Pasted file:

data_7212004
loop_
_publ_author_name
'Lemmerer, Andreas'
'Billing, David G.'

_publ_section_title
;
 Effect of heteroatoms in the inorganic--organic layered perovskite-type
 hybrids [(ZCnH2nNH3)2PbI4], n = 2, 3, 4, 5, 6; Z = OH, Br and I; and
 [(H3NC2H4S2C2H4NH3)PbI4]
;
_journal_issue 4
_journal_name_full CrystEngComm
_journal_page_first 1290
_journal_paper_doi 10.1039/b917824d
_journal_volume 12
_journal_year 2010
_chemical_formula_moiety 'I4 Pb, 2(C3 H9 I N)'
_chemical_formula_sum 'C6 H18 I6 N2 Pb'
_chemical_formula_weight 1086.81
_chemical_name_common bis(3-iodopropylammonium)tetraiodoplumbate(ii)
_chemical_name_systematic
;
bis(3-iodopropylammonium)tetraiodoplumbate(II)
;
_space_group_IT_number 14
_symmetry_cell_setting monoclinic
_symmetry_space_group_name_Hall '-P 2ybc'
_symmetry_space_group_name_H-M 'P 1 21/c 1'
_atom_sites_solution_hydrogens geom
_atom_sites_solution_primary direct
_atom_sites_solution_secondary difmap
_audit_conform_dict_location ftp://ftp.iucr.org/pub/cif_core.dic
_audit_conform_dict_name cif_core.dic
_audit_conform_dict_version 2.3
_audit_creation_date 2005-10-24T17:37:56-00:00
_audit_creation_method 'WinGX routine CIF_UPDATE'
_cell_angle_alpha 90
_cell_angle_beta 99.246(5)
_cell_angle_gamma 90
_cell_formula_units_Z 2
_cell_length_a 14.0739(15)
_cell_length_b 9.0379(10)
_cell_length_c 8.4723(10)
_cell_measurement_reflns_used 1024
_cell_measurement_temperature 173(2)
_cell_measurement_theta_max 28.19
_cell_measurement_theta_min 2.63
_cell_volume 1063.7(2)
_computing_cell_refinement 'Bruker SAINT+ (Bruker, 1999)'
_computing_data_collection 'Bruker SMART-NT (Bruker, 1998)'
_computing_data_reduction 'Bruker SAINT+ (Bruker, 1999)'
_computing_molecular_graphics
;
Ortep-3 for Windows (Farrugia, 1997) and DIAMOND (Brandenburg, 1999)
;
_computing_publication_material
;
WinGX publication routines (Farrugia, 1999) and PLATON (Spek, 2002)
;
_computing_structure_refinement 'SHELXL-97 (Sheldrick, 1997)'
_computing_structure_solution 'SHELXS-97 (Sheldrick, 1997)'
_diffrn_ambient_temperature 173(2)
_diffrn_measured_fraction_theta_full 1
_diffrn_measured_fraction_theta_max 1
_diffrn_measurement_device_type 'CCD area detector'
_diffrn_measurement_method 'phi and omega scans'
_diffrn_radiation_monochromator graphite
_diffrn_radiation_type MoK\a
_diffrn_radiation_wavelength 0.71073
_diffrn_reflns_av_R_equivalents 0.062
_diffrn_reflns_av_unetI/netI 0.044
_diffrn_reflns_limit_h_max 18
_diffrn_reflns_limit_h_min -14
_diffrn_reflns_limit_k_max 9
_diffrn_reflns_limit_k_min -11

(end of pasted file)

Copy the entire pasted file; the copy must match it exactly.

data_7212004
loop_
_publ_author_name
'Lemmerer, Andreas'
'Billing, David G.'

_publ_section_title
;
 Effect of heteroatoms in the inorganic--organic layered perovskite-type
 hybrids [(ZCnH2nNH3)2PbI4], n = 2, 3, 4, 5, 6; Z = OH, Br and I; and
 [(H3NC2H4S2C2H4NH3)PbI4]
;
_journal_issue 4
_journal_name_full CrystEngComm
_journal_page_first 1290
_journal_paper_doi 10.1039/b917824d
_journal_volume 12
_journal_year 2010
_chemical_formula_moiety 'I4 Pb, 2(C3 H9 I N)'
_chemical_formula_sum 'C6 H18 I6 N2 Pb'
_chemical_formula_weight 1086.81
_chemical_name_common bis(3-iodopropylammonium)tetraiodoplumbate(ii)
_chemical_name_systematic
;
bis(3-iodopropylammonium)tetraiodoplumbate(II)
;
_space_group_IT_number 14
_symmetry_cell_setting monoclinic
_symmetry_space_group_name_Hall '-P 2ybc'
_symmetry_space_group_name_H-M 'P 1 21/c 1'
_atom_sites_solution_hydrogens geom
_atom_sites_solution_primary direct
_atom_sites_solution_secondary difmap
_audit_conform_dict_location ftp://ftp.iucr.org/pub/cif_core.dic
_audit_conform_dict_name cif_core.dic
_audit_conform_dict_version 2.3
_audit_creation_date 2005-10-24T17:37:56-00:00
_audit_creation_method 'WinGX routine CIF_UPDATE'
_cell_angle_alpha 90
_cell_angle_beta 99.246(5)
_cell_angle_gamma 90
_cell_formula_units_Z 2
_cell_length_a 14.0739(15)
_cell_length_b 9.0379(10)
_cell_length_c 8.4723(10)
_cell_measurement_reflns_used 1024
_cell_measurement_temperature 173(2)
_cell_measurement_theta_max 28.19
_cell_measurement_theta_min 2.63
_cell_volume 1063.7(2)
_computing_cell_refinement 'Bruker SAINT+ (Bruker, 1999)'
_computing_data_collection 'Bruker SMART-NT (Bruker, 1998)'
_computing_data_reduction 'Bruker SAINT+ (Bruker, 1999)'
_computing_molecular_graphics
;
Ortep-3 for Windows (Farrugia, 1997) and DIAMOND (Brandenburg, 1999)
;
_computing_publication_material
;
WinGX publication routines (Farrugia, 1999) and PLATON (Spek, 2002)
;
_computing_structure_refinement 'SHELXL-97 (Sheldrick, 1997)'
_computing_structure_solution 'SHELXS-97 (Sheldrick, 1997)'
_diffrn_ambient_temperature 173(2)
_diffrn_measured_fraction_theta_full 1
_diffrn_measured_fraction_theta_max 1
_diffrn_measurement_device_type 'CCD area detector'
_diffrn_measurement_method 'phi and omega scans'
_diffrn_radiation_monochromator graphite
_diffrn_radiation_type MoK\a
_diffrn_radiation_wavelength 0.71073
_diffrn_reflns_av_R_equivalents 0.062
_diffrn_reflns_av_unetI/netI 0.044
_diffrn_reflns_limit_h_max 18
_diffrn_reflns_limit_h_min -14
_diffrn_reflns_limit_k_max 9
_diffrn_reflns_limit_k_min -11